Chrysanthemum (Kevin Henkes)

Hello, friends! Our book today is Chrysanthemum by Kevin Henkes, a sweet tale of the joys of being unique.

When Chrysanthemum was born, her parents chose a name that encapsulated everything they felt about her, that she was precious and priceless and beautiful and fascinating. As she grew, Chrysanthemum loved her name – the way it looked written out, the way it sounded when her parents said it, and simply that it was hers. But when she starts school, and the other children tease her for her distinctive name, she suddenly feels ashamed of it. As the mean girls, lead by Victoria, cruelly bully her, even her parents’ love and support can’t stop Chrysanthemum from feeling sick over her name. However, their class is about to meet a very cool and popular teacher… one with a unique name of her own.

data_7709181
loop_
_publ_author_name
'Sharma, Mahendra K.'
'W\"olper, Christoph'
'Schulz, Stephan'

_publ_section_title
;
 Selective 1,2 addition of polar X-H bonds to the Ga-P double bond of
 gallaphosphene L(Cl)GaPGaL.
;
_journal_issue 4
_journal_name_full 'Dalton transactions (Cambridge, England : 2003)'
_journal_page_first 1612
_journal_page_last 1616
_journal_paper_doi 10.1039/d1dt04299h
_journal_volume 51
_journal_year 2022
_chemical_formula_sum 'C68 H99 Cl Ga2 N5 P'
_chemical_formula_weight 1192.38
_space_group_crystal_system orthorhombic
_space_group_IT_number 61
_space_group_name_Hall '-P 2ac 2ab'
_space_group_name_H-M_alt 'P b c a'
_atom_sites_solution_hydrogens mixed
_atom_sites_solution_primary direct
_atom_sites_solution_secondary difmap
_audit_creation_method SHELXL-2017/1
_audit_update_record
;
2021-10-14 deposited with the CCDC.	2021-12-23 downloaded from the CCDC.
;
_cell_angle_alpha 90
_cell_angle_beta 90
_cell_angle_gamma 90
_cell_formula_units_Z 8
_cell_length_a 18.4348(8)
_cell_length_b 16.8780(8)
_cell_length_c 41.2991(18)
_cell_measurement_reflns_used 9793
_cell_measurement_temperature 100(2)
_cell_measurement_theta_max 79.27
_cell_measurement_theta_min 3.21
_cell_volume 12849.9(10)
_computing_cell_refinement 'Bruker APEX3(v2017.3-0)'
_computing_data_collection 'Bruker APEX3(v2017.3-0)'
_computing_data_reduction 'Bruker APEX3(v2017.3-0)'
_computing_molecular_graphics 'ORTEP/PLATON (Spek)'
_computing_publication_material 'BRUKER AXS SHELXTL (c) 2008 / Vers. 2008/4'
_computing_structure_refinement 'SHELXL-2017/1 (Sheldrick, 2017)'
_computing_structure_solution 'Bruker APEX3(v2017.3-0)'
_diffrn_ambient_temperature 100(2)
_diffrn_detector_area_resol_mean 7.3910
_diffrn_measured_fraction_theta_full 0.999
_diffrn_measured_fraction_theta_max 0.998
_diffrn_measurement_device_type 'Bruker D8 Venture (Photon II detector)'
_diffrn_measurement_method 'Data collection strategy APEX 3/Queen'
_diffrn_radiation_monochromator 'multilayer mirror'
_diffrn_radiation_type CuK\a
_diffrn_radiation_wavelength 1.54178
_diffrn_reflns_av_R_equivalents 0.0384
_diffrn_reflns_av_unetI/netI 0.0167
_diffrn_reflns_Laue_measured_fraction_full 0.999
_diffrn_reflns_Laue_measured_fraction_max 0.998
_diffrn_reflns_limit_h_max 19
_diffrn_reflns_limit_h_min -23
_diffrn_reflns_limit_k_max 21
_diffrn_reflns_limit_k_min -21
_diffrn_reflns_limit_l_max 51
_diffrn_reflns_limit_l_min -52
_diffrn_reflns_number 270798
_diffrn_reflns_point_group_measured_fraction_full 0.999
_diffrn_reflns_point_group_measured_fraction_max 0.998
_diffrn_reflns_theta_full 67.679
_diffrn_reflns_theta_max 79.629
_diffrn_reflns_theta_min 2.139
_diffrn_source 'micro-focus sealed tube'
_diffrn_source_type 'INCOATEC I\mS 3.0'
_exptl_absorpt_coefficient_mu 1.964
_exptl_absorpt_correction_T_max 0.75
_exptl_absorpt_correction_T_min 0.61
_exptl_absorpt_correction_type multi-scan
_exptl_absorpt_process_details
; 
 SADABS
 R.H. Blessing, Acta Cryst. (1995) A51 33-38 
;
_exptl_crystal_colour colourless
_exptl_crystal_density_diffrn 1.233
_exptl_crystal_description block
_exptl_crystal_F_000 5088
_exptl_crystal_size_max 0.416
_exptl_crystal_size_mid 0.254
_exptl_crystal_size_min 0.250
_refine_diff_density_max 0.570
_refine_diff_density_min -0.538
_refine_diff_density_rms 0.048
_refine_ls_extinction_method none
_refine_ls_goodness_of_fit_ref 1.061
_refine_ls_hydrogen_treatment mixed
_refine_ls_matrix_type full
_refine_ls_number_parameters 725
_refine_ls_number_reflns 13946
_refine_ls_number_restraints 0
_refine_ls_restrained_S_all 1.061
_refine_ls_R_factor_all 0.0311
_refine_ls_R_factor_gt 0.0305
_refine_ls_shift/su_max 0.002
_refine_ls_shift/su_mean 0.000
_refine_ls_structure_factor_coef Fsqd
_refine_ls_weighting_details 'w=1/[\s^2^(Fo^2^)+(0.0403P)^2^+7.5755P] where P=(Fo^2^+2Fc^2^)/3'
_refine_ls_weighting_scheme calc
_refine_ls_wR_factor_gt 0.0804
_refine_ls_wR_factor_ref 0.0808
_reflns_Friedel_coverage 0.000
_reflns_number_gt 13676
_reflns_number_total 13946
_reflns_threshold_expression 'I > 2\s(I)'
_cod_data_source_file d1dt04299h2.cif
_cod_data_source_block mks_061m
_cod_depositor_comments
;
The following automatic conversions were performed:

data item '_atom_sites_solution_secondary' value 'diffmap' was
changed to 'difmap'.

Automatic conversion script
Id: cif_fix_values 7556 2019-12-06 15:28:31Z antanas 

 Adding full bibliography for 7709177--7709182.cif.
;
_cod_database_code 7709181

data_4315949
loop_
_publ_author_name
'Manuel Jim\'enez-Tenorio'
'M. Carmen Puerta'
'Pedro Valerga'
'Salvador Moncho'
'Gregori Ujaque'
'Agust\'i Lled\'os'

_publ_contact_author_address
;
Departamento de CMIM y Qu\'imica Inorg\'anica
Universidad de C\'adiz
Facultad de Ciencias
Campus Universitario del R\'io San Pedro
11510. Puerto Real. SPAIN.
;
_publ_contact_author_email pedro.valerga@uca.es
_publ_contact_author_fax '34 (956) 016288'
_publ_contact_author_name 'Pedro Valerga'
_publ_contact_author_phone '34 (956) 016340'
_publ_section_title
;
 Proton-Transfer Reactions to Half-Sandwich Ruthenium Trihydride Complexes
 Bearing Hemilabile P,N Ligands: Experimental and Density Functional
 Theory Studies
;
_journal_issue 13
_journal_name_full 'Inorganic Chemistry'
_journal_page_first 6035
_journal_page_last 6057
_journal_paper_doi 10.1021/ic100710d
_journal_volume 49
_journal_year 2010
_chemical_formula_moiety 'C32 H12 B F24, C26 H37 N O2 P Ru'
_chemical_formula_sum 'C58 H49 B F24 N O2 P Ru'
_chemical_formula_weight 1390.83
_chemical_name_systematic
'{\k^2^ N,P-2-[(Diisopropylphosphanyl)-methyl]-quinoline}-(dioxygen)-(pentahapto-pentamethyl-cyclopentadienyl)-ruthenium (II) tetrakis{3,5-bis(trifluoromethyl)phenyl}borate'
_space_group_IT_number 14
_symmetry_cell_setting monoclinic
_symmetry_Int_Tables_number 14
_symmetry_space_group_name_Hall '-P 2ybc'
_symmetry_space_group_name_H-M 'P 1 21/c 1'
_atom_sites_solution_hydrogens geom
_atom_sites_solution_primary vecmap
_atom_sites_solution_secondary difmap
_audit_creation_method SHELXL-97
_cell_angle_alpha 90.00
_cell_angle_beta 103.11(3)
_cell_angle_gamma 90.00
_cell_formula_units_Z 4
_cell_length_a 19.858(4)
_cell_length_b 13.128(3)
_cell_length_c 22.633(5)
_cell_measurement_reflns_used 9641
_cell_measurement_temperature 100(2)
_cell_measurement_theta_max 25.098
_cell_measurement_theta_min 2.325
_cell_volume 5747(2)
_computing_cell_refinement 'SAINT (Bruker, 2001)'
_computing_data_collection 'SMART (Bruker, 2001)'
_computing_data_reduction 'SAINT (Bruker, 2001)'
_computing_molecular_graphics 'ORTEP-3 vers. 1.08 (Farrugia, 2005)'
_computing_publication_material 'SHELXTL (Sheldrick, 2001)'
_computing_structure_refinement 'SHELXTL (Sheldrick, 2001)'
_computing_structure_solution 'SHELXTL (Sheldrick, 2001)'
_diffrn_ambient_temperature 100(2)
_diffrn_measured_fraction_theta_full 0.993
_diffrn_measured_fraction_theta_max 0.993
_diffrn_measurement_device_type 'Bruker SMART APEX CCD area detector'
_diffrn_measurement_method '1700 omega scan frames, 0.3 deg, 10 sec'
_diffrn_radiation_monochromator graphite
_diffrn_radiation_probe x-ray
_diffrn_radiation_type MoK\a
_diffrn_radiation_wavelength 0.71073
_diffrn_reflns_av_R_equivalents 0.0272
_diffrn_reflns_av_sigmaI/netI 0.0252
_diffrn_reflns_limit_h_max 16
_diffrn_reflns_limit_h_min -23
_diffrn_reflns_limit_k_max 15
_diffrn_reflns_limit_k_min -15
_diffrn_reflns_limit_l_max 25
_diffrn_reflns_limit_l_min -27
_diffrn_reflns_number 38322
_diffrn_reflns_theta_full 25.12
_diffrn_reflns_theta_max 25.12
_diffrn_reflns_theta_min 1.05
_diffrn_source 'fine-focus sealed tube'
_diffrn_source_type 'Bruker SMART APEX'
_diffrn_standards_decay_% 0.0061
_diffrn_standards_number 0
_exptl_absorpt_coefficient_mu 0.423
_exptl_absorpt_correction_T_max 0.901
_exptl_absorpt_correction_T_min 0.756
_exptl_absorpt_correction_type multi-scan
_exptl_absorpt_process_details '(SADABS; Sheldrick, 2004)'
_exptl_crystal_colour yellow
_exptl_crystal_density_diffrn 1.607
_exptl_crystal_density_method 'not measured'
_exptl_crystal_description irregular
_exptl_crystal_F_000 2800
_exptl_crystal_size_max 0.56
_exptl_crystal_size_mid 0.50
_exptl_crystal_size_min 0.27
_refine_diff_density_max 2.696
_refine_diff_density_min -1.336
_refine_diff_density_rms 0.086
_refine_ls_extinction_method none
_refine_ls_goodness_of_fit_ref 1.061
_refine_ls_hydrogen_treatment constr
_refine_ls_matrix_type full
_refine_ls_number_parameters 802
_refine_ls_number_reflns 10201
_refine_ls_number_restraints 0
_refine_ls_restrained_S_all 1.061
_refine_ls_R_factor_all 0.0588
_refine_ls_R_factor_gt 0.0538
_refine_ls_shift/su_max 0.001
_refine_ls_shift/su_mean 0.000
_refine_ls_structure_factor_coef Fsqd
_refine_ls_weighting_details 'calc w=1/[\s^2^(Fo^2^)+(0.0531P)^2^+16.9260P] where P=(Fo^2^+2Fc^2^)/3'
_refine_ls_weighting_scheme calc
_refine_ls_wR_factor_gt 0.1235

Using a cute plot with a sharp of edge of honesty to it, this story examines how bullying can hurt long after the words are spoken. It’s heartbreaking to watch the cruelty of others turn something a child loves about herself into something she feels shame for, but is definitely a story that many kids can relate to. As a parent, it’s tough to watch the little mouse’s own parents do everything they can to buoy Chrysanthemum’s spirits at the end of each day, only for her to still have nightmares, anxiety, and then her heart broken again the next. The ending is a little tidy, and I wish Chrysanthemum could have found a way to love her name again without having to be validated by another outside source. Also, it seemed petty that Victoria’s blunder in the epilogue is then mocked by Chrysanthemum – she shouldn’t need to sink to her bully’s level. But as a story of knowing how to recognize which people’s opinions to value, and loving yourself for who you are, it’s still a pretty special story. A little longer, but JJ didn’t mind because the story and text were compelling, and the illustrations are a bit dated but still adorable. Overall, Baby Bookworm approved!

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